Cinderella 

12.  Cinderella  (1950) – The direct contrast to Snow White and the Seven Dwarfs, Cinderella tells the tale of a maiden-turned-princess, Disney's other favorite form of "princess" to princess story. Basically, Prince Charming needs a wife because he currently shows no interest in getting married. The king wants a son, dosh garnit! So he invites every maiden in the kingdom to flaunt themselves in front of Charming. Dynastologically, this is already becoming improbable. Royalty-peasantry marriages are generally taboo even today and were much moreso back in the Middle Ages, when this story takes place. Even marrying nobility could be seen as damaging to the legitimacy of a dynasty, certainly marrying the gentry or peasantry was just ludicrous. Generally, that lot was reserved as mistresses or simple concubines. Anyway, Charming meets Cinderella, the wealthy heiress of a man whose widow and step-daughters treat the young woman as a common household servant. Cinderella's fairy godmother enchants Cinderella into basically becoming a noblewoman, but only until midnight! Upon her midnight flight, Cinderella leaves behind a glass shoe that Charming uses to find the young woman again. How only one woman in all of the kingdom fits Cinderella's shoe size is beyond me. Buying shoes for her must really stink. After some quarreling with the family, Cinderella finally manages to try on the show, which fits, and become a princess through her marriage to Prince Charming, a prince by blood. Thus, as Charming's father wished, Cinderella fills in the role of wife and mother to Charming and the many children she will undoubtedly have to fulfill her husband's and father-in-law's wishes.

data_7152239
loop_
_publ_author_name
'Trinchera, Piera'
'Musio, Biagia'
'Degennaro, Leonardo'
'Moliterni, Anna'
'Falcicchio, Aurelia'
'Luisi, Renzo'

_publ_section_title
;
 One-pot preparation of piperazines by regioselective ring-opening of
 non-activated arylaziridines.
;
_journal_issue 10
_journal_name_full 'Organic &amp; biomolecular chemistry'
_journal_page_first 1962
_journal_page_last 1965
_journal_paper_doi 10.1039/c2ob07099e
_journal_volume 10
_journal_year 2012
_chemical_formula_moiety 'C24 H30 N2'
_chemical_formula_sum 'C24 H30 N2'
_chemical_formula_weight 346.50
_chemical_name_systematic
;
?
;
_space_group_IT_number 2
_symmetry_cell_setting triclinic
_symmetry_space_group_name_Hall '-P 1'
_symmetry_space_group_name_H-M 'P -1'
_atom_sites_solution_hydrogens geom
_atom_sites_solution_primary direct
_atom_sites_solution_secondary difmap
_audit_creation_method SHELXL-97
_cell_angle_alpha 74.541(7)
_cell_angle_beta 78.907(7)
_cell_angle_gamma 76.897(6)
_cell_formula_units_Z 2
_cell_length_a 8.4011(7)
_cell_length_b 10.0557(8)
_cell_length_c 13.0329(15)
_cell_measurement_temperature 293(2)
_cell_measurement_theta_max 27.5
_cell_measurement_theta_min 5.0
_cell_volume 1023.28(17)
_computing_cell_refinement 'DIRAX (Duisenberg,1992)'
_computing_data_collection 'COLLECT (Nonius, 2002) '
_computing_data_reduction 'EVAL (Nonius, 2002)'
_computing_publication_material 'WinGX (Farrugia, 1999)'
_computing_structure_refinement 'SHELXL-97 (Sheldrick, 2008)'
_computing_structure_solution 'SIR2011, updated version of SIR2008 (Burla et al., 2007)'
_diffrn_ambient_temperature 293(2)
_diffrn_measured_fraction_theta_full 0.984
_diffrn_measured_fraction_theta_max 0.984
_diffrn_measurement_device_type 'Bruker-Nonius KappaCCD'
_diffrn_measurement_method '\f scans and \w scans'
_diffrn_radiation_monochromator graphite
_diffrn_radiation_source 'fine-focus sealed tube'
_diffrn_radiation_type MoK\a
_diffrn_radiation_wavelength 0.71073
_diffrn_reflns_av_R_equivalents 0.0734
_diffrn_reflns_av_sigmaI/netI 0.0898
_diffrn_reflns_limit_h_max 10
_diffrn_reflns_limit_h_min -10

The King and Queen of Hearts 

13.  Alice in Wonderland  (1951) – In Alice's imagination, she falls into the Kingdom of Wonderland, as it is eventually established. Wonderland is ruled by what appears to be a Queendom. Upon further analysis, though, there is a king and, since this was written in Victorian times, it is likely that the king was the suo jure monarch while the queen was just a heavy-handed consort. In either case, the Queen of Hearts is quite obviously the power behind the throne. The only other possibility, and it is a stretch, is that the king and queen are co-monarchs much like William III and Mary II were, but this seems unlikely. The parallels between the large Queen of Hearts and pompous Victoria and the twitchy King of Hearts and powerless Prince Albert are hard to miss. No further description of the monarchy can be found in the film.

 
Princess Aurora